By David Woods
Have you accidentally started flicking through the wrong journal? Surely you wanted to read about business and not healthcare.
What does healthcare have to do with business leadership? Do I, the editor, in fact, need to see a doctor, for somehow commissioning six features on illnesses, health policy, pharmaceuticals and eldercare?
What could a wide and general topic such healthcare possibly have to do with your business and profit margins? Read on, because the two are inextricably linked.
Business leaders frequently talk about health. “Healthy business”; “a healthy economic outlook”; or a “healthy attitude to management” – so much so it’s almost become a cliché. Economists regularly question which country is the ‘sick man of Europe’ (it’s looking like France this month…). We talked about the global recession, comparing it to a pandemic.
But the role that health plays in business is much more than just the source of unorginal metaphors. In tangible terms, our globally-connected business world not only spreads financial epidemics but real diseases. Ebola has made global news as the disease spreads in West Africa and beyond, but behind the headlines, chronic health issues such as diabetes are increasingly putting pressure on publicly-funded (or employer-funded) health schemes. There has been a resurgence in developed countries of diseases like measles and influenza because of controversy over the safety and efficacy of innoculations such as the triple MMR vaccination. These diseases seriously afflict less developed nations.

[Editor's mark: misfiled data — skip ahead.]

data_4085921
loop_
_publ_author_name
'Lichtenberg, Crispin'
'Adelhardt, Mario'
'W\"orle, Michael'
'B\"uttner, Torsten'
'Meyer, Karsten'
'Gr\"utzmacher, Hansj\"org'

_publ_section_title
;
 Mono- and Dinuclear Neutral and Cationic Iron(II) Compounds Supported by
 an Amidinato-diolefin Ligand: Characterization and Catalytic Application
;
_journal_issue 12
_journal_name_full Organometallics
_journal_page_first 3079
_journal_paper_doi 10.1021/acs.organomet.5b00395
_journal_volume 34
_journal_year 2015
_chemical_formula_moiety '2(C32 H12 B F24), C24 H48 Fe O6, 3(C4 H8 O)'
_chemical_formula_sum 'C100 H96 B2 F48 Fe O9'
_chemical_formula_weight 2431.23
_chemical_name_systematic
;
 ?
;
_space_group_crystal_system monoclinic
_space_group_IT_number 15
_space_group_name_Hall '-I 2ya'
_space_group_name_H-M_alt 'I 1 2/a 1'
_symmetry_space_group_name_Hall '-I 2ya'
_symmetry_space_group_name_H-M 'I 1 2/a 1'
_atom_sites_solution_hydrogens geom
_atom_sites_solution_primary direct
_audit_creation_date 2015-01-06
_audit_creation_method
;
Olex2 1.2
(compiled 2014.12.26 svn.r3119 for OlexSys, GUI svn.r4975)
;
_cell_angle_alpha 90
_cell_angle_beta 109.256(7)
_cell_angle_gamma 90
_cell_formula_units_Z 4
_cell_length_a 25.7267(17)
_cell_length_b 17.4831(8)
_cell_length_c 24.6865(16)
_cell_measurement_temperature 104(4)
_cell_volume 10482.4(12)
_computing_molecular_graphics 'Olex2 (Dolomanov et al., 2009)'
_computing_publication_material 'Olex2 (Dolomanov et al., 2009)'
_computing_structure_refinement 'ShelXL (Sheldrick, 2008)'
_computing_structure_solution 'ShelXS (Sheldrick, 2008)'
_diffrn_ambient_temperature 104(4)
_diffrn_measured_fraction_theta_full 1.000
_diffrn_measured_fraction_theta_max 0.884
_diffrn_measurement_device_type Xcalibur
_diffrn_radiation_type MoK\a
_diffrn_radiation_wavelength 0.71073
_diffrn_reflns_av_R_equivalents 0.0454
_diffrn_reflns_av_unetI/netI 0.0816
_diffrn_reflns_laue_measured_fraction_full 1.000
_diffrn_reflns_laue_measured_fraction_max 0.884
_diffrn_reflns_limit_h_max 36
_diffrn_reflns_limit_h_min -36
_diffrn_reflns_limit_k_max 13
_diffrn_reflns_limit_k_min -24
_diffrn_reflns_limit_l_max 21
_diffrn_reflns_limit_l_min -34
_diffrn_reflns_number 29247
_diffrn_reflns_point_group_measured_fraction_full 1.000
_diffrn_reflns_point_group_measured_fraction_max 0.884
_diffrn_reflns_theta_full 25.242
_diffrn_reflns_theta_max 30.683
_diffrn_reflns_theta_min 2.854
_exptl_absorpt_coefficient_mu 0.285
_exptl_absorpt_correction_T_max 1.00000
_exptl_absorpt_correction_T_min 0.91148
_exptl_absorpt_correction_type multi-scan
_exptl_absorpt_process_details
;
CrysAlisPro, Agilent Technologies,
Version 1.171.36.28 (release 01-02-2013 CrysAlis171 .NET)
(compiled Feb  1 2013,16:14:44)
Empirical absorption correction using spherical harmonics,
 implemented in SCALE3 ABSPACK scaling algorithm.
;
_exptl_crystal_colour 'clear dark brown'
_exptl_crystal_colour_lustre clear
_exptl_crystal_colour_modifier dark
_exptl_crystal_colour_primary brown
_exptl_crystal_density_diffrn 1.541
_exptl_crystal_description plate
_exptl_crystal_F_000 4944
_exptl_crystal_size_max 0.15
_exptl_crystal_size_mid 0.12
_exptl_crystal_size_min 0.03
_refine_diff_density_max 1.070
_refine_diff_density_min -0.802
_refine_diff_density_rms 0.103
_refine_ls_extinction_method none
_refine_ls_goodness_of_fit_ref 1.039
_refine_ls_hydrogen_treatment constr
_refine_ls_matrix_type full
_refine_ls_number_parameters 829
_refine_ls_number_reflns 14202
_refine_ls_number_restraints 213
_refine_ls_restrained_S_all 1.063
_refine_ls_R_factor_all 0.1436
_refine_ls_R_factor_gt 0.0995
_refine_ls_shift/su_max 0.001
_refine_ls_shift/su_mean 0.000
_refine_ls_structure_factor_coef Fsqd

And while patients in emerging markets face exorbitent costs for drugs, in developed countries there is danger of antibiotics resistance due to over-prescribing – people are wrongly demanding penicillin for colds and flu, which are caused by viruses.
These issues impact your aging workforce in so many ways: stress, absence, health insurance costs, preventing international assignments.
I could go on and that’s before I even start to talk about the role of the Fortune 500 pharmaceutical companies and the healthcare providers such as the NHS in the UK that employ the same number of people as the population of some countries.
The people in your organizations; the talented individuals who could grow your business and cure the ‘economic illness’ the world faces, care more about physical health than a business prognosis.
According to pollsters ICM, ahead of the UK’s general election this year, UK voters (31%) rated healthcare as their priority in deciding who to vote for in the election, over jobs and wages (14%), education (8%) and the government deficit (8%)
The health of our industries is dependant on the health of our global population. Health is intrinsically linked to wealth.